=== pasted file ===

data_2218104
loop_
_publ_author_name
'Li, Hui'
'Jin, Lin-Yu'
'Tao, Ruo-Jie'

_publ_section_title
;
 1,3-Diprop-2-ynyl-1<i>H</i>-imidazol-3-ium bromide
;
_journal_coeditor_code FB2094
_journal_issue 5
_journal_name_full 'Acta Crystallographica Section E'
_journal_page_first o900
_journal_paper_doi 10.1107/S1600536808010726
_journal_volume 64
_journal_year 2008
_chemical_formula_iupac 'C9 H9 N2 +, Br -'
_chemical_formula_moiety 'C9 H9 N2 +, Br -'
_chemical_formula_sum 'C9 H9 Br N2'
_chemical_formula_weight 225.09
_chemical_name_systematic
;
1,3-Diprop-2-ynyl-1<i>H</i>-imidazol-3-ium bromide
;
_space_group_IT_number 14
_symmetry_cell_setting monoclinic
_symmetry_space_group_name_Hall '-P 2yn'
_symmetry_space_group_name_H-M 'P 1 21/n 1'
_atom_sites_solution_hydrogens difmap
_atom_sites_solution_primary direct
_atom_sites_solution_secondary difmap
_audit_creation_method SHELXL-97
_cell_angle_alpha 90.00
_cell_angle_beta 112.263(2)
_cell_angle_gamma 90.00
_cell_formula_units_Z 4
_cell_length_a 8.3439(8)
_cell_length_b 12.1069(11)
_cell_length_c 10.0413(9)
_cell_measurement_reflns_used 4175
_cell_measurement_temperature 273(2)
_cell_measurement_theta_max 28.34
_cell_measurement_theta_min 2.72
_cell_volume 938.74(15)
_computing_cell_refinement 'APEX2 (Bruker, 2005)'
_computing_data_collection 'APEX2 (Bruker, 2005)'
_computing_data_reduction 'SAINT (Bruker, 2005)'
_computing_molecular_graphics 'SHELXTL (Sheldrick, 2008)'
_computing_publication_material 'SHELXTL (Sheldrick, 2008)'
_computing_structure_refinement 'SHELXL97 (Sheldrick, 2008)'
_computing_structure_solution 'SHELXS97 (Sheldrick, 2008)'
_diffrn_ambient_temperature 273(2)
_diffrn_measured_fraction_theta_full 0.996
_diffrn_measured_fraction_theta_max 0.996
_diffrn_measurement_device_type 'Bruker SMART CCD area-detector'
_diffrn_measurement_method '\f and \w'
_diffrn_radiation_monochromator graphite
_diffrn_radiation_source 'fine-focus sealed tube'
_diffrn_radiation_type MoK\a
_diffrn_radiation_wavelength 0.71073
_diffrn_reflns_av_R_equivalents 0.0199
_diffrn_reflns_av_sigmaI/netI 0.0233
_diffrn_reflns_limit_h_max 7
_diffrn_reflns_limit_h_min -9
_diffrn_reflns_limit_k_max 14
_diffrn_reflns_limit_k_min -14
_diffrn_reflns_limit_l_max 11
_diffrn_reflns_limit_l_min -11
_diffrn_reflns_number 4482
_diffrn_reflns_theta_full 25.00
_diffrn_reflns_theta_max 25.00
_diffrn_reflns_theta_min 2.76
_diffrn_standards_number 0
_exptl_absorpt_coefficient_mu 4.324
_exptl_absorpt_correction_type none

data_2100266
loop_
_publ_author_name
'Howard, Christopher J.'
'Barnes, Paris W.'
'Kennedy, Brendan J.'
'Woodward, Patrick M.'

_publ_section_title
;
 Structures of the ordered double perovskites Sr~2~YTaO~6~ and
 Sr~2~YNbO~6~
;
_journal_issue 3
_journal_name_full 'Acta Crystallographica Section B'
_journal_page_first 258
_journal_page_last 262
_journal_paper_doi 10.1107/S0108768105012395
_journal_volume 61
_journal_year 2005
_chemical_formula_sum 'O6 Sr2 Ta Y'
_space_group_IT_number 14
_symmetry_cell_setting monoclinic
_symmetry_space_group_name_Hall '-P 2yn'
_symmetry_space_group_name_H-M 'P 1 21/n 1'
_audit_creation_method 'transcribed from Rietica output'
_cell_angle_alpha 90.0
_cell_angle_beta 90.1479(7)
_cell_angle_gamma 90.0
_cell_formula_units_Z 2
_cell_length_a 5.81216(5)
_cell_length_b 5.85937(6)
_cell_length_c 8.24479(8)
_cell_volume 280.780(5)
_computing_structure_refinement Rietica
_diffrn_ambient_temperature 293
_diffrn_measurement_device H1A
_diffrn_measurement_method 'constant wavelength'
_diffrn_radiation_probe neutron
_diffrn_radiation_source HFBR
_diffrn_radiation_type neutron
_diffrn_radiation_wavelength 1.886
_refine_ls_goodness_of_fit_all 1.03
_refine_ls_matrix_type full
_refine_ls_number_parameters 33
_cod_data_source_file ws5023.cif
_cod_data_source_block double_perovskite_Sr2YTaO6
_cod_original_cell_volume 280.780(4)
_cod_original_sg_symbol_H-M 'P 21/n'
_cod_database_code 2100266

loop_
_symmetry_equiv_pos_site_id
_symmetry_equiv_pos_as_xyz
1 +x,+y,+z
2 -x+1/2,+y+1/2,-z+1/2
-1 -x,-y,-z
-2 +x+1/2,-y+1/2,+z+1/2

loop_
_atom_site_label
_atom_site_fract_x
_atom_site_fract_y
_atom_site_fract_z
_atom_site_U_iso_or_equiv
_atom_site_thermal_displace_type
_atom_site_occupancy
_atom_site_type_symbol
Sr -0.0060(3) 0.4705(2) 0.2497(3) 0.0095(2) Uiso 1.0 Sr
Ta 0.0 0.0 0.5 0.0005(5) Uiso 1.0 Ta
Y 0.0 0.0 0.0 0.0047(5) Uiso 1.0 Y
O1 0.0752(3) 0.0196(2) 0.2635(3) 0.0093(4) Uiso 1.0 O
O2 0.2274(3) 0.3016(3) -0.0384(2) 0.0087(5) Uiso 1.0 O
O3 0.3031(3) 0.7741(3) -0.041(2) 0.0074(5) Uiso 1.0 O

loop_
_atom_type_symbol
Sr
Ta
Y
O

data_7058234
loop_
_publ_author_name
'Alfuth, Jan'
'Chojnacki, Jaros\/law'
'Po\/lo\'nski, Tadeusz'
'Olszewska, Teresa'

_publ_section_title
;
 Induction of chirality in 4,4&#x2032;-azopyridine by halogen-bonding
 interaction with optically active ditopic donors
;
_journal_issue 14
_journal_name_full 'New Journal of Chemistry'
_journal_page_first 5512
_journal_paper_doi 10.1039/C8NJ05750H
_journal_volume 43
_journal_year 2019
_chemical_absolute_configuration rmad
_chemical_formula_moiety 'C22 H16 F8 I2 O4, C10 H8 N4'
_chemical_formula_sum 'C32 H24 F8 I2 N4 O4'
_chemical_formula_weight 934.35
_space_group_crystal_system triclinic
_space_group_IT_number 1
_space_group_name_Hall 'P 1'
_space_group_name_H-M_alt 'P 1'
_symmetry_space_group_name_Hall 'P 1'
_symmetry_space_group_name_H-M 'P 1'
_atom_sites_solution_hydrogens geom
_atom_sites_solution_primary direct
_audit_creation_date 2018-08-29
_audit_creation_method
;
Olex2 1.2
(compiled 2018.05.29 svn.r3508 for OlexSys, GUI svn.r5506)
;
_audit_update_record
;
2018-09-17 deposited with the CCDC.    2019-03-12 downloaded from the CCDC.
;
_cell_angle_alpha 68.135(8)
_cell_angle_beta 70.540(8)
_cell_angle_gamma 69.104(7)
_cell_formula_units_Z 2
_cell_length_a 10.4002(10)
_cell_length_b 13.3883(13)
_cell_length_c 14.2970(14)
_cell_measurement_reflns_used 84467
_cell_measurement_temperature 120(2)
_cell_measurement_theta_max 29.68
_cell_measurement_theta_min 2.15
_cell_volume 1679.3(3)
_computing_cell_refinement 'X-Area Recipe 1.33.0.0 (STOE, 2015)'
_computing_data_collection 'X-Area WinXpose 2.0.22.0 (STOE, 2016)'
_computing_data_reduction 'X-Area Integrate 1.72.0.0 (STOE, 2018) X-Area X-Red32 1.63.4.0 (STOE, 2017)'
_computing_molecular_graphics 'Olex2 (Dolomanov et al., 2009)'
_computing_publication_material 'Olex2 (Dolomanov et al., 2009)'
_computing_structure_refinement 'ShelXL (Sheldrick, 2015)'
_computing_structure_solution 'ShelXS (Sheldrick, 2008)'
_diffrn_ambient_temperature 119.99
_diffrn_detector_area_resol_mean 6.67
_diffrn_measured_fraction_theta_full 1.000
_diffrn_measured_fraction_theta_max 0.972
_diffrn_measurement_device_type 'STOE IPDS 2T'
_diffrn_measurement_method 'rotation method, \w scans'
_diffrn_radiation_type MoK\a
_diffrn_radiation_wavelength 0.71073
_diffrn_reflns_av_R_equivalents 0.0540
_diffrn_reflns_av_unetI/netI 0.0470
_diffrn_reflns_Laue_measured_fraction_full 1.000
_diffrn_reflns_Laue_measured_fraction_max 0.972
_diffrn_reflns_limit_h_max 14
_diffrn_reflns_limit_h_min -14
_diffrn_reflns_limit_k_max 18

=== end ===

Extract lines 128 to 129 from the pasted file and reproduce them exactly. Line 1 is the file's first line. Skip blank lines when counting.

_symmetry_equiv_pos_as_xyz
1 +x,+y,+z